From the smallest web based sellers, to the biggest fashion houses, business owners have embraced the experimental DIY culture and the ‘now or never’ sales technique of pop-up shops.
Providing a new platform for sellers, this growing phenomenon is perfect for small businesses at Christmas.
Through making use of vacant high profile spaces, pop-ups are gradually becoming integrated into framework of commercial property letting/ownership, revitalising the British high street in the financially turbulent years since the economic downturn.
Starting with a pop-up shop on Carnaby Street selling T-shirts, 22 year old entrepreneur Ross Bailey founded Appear Here, a ground-breaking solution to changing landlord’s vacant spaces into a ‘space for your ideas’.
With initiatives to boost independent retail, and tools to make pop ups more achievable they are becoming an increasingly popular choice for small business owners.
Founded in 2012 the government funded Pop-up Britain, is an award winning enterprise, letting small businesses test the market at a short term, low cost basis, allowing them to access the high street and giving them exposure without a large financial commitment or investment.
This has also led to the emergence of spaces dedicated to pop-ups, such as C/159 - The Camden Collective and Shoreditch Box Park – creating a space dedicated to independent retail, on a temp to perm basis.
The pop-up has led to an increasing number of established businesses/spaces opening their doors, with galleries, cafes, railway stations housing small businesses and creating shared spaces to showcase independent brands.
Running throughout December, established businesses are also embracing pop-ups, acting as smaller scale outlets appearing across the Capital, such as Fortnum and Mason at Somerset house, and Beyond Retro’s pop-up dedicated to the Christmas jumper at Old Street Station.
Etsy House – Covent Garden
Just one of London’s exciting new pop-ups this year, is Etsy House, the online marketplace’s first UK pop up shop, which runs from Friday 5th to Sun 7th December.
Following their success in Soho, New York last year, attracting an impressive 20,000 customers in just 10 days, this year Etsy brought together designer-makers from across the UK.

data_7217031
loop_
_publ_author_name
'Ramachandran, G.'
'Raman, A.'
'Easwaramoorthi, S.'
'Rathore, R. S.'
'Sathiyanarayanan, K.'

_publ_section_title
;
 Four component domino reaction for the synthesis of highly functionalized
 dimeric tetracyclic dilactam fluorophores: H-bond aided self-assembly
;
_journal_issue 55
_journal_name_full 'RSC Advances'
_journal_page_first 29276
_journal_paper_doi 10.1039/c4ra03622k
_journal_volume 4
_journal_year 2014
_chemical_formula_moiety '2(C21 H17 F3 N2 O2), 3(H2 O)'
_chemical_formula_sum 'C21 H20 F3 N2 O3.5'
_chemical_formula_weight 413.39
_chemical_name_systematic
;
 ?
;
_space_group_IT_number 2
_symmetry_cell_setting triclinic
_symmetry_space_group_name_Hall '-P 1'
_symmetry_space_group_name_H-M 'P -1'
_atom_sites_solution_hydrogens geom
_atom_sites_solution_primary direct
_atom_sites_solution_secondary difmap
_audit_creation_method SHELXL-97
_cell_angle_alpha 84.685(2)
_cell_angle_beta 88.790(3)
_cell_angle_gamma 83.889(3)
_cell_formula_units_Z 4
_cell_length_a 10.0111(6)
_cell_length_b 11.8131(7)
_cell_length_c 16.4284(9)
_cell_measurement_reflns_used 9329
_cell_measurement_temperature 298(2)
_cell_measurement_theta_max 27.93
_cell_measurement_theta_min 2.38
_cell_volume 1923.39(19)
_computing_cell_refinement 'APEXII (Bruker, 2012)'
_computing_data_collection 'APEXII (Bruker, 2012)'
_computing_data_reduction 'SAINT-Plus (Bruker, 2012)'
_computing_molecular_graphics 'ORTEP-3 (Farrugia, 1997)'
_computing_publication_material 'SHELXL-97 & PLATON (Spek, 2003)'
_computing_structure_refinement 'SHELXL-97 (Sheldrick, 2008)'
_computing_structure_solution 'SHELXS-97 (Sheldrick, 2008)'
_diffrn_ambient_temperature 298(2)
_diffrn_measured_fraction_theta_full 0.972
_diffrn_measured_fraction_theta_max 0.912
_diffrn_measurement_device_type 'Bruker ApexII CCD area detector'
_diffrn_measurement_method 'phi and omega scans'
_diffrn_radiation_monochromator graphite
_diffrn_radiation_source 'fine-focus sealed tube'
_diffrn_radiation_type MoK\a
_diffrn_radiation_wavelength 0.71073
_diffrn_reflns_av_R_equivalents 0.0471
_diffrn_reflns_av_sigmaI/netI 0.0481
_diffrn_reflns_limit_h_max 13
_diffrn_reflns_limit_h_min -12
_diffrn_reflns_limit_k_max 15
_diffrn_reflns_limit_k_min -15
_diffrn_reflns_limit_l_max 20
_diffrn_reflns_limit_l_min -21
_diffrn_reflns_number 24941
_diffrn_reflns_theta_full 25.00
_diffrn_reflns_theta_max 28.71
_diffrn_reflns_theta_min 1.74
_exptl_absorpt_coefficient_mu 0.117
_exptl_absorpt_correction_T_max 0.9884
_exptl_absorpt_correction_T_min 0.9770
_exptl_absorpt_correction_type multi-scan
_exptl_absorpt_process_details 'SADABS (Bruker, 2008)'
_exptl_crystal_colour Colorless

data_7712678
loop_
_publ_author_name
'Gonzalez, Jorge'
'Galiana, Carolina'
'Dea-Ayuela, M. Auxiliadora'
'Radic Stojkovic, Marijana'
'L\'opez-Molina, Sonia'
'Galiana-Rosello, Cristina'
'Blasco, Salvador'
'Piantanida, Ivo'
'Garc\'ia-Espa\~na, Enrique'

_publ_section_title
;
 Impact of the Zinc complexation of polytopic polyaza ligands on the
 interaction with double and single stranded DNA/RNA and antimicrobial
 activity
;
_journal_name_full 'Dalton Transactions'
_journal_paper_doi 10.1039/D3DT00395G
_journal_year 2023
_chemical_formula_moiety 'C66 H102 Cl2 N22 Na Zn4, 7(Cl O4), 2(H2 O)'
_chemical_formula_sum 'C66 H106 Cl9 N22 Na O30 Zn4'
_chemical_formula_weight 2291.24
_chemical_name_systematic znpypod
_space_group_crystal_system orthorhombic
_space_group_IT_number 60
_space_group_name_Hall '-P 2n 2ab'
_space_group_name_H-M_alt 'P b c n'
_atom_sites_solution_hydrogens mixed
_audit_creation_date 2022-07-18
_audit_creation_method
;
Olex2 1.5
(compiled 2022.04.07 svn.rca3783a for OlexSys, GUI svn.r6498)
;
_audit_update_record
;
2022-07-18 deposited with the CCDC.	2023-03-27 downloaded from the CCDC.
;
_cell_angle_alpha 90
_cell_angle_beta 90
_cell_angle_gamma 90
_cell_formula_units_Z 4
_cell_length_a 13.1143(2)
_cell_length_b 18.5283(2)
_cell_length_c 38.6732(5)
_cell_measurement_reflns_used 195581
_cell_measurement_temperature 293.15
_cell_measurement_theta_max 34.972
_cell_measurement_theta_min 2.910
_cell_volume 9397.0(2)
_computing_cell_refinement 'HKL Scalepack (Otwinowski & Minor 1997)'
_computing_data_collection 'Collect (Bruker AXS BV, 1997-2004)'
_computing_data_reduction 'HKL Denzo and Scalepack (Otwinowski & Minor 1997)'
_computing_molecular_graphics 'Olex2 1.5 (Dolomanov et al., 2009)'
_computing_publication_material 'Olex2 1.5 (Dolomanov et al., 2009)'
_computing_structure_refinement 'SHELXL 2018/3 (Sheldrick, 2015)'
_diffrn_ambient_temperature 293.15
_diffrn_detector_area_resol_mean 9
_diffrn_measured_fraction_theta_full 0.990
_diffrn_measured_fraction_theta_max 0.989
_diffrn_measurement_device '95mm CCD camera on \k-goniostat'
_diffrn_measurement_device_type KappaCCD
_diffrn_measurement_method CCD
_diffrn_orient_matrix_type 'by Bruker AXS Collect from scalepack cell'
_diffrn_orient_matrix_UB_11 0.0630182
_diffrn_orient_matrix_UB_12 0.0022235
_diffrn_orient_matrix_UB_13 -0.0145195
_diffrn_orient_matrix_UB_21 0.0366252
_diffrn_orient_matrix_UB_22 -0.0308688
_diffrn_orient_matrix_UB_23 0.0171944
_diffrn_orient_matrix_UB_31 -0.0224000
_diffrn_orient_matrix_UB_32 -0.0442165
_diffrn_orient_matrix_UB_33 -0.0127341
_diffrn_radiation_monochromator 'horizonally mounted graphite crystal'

The pop-up boasted a carefully curated selection of homemade, personalised and vintage items that the online shop community has to offer.
Molly Meg & Anorak – East Dulwich
British Brand Anorak couldn’t have a more fitting name. Inspired by childhood camping and adventures, the brand works with strikingly bold silhouette designs inspired from the British countryside.
In an Innovative, and fitting collaboration they have teamed up with another independent retailer Molly Meg for a Christmas pop-up shop, perfect for gathering gifts.
From the age of 6, Molly Meg Price, knew that she wanted to own a shop. Whilst working as a children’s clothing designer in London and New York, she became influenced by undiscovered design and unearthed a passion for selling vintage children’s chairs.
Not quite the sweet shop six year old Molly had longed for, Molly Meg was founded in 2009 – a design orientated shop for children.
The online platform now offers an eclectic mix of vintage classics, with 50’s retro fused with the more contemporary, showcasing innovative design and discovering new talent.
Molly believes that the pop-up movement has benefitted her business, claiming that ‘It is the best way to see what people like’ and a ‘great way to meet existing customers, for people to see the reality of products and give styling ideas.’
She also claims that it is an opportunity to do market research and find out what ‘new products people are seeking’. Similar to Etsy’s pop-up store, it is a ‘way to reach new customers’ in an otherwise online-only venture.
The finite nature of the pop-up is benefiting the online selling community. Through driving people to their websites, establishing them as recognised creative outlets and providing sellers with an opportunity to meet customers on a first hand basis - putting a face to online shopping and giving it a more personal touch.
The Molly Meg & Anorak collaboration has ‘popped up’ in East Dulwich, and will run until Christmas Eve, bringing together highlights from both brands collections,and hosting creative workshops and events for all ages.
'Pop-up shops can be a huge advantage on the high street, particularly in the run-up to Christmas.'
A recent conservative campaign in Wales has recently proposed that pop-ups should be encouraged and exempt from business rates – emphasising the advantages on high street.
With Shadow Business Minister William Graham stating 'Pop-up shops can be a huge advantage on the high street, particularly in the run-up to Christmas…scrapping business rates and encouraging … entrepreneurs to set them up should be prioritised’ with the temp to perm nature of some shops able to boost the high street economy.
Through connecting businesses and landlords, creating business for independent small businesses, design-makers and retailers – and all the while reviving the British high street with a pop-up revolution – could this new proposal be the way forward?